18. The flare apparatus of claim 17 wherein said means for causing air discharged from said annular air discharge space to swirl are comprised of one or more fixed slanted vanes attached in spaced relationship within said annular air discharge space.
19. The flare apparatus of claim 17 wherein the interior of said second inner tubular member provides a circular air discharge space.
20. The flare apparatus of claim 19 which further comprises a circular plate attached within the interior of said second inner tubular member to thereby cause air to flow through a restricted annular part of said circular air discharge space, and said means for causing said discharged air to swirl are attached to either said first air discharge space or said annular part of said circular air discharge space, or both.
21. The flare apparatus of claim 17 which further comprises a circular plate attached within the interior of said second inner tubular member to thereby prevent air from flowing therethrough.
22. The flare apparatus of claim 17 which further comprises a third inner tubular member positioned within said second inner tubular member whereby a second annular air discharge space is provided between said second and third inner tubular members, and said means for causing said discharged air to swirl are attached to either said first or second air discharge spaces, or both.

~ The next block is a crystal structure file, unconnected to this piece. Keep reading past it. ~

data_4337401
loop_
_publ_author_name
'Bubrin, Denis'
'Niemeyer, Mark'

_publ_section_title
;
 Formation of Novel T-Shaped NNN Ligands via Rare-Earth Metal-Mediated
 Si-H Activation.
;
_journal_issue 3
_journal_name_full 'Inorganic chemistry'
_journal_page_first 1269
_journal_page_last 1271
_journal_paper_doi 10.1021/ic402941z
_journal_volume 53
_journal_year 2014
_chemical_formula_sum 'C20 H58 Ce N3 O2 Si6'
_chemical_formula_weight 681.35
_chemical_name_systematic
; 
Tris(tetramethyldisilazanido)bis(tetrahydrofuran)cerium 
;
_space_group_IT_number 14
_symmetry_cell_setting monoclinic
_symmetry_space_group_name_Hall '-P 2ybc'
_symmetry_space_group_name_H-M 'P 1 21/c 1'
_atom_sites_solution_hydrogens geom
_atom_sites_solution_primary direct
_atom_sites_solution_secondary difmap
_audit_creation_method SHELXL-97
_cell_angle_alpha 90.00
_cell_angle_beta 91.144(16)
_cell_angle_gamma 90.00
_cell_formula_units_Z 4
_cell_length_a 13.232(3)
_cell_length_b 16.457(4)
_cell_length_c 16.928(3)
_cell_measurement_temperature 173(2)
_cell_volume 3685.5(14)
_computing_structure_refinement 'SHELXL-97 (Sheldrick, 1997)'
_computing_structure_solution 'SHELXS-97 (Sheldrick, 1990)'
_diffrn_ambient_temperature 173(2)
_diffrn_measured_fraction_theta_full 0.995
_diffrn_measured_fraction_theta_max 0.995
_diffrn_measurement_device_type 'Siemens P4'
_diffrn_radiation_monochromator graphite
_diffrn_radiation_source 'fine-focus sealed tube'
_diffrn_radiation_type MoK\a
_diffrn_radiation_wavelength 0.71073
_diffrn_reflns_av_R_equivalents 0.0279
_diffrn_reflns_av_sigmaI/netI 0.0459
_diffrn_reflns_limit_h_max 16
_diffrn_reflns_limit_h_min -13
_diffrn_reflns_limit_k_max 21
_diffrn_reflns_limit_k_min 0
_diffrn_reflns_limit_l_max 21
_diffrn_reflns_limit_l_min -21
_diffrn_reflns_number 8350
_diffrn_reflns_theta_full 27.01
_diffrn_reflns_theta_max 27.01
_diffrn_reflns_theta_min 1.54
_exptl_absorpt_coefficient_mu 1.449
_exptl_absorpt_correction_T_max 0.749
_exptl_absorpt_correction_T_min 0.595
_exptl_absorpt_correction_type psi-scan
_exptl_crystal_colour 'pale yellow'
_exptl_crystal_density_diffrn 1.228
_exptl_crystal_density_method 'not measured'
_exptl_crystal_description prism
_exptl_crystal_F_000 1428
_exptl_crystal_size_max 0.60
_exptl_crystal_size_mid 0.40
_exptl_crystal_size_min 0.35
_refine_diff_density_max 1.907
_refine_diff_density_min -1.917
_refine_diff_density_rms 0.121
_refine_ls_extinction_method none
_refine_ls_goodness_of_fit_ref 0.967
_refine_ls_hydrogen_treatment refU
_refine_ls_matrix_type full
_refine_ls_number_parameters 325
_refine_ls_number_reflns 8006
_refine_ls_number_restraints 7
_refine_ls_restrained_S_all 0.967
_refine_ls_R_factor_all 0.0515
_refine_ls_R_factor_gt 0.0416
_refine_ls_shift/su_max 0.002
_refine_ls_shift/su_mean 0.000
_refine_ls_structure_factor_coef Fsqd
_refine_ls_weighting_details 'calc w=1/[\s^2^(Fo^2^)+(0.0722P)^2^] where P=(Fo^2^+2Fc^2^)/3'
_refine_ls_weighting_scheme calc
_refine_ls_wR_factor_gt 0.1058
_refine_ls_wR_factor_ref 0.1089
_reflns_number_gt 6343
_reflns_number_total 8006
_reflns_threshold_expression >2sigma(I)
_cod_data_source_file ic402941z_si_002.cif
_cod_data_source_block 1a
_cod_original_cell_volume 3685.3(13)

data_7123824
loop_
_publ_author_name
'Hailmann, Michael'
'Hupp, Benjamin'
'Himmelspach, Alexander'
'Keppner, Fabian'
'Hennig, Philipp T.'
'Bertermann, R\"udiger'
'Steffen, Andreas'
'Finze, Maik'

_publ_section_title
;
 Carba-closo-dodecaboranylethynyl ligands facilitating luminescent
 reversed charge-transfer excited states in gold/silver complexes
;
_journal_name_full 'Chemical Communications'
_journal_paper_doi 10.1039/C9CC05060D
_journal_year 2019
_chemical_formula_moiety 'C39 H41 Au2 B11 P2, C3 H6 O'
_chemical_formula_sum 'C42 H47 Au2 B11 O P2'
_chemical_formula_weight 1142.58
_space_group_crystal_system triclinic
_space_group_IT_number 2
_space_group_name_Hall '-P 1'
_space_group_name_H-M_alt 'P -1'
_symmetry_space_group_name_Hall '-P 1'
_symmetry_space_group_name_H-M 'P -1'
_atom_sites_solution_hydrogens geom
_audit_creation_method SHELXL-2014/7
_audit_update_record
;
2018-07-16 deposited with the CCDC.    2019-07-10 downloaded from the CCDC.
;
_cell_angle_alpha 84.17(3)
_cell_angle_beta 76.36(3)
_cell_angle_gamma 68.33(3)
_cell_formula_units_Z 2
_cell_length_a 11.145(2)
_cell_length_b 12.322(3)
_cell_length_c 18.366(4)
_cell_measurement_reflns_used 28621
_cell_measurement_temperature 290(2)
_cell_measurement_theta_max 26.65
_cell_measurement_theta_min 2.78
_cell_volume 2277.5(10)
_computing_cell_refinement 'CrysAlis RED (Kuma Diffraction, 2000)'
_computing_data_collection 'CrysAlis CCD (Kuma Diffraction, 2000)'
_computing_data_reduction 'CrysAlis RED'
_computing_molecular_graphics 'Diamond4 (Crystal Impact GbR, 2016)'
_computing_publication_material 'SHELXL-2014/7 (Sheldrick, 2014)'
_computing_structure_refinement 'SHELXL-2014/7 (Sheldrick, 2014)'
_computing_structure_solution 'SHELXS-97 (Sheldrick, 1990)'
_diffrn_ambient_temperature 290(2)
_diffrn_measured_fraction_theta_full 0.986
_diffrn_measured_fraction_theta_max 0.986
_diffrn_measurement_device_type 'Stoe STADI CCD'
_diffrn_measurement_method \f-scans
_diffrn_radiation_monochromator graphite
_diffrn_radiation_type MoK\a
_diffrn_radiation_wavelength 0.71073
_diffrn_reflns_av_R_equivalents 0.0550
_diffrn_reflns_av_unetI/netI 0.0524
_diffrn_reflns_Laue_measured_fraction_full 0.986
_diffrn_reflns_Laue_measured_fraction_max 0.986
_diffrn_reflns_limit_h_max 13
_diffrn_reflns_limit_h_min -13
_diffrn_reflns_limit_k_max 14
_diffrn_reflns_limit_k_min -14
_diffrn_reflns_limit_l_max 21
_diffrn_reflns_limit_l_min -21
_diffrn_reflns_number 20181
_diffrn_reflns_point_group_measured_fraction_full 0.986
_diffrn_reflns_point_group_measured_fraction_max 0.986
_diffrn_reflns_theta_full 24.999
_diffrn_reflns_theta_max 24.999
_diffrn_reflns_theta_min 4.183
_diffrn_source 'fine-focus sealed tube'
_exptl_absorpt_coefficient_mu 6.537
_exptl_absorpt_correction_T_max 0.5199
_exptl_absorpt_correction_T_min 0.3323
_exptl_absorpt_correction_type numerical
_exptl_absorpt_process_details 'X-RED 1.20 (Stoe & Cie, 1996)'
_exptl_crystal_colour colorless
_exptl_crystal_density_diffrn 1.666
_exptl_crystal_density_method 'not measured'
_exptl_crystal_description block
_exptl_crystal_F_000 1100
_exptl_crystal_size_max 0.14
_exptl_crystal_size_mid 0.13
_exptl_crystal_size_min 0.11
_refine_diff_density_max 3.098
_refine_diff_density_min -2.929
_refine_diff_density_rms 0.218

23. The flare apparatus of claim 22 which further comprises at least one additional tubular member positioned within said third inner tubular member whereby at least one additional annular flammable gas discharge space sealingly connected to said source of flammable gas is provided.
24. A method of flaring a mixture of flammable gas and air without internal burning and premature failure of the flare apparatus utilized comprising the steps of:
(a) discharging said air from said flare apparatus into the atmosphere in a swirling annular pattern; and
(b) discharging said flammable gas from said flare apparatus into the atmosphere in a straight out annular pattern immediately adjacent to said swirling pattern of said discharged air thereby suppressing the burning of said flammable gas inside said flare apparatus.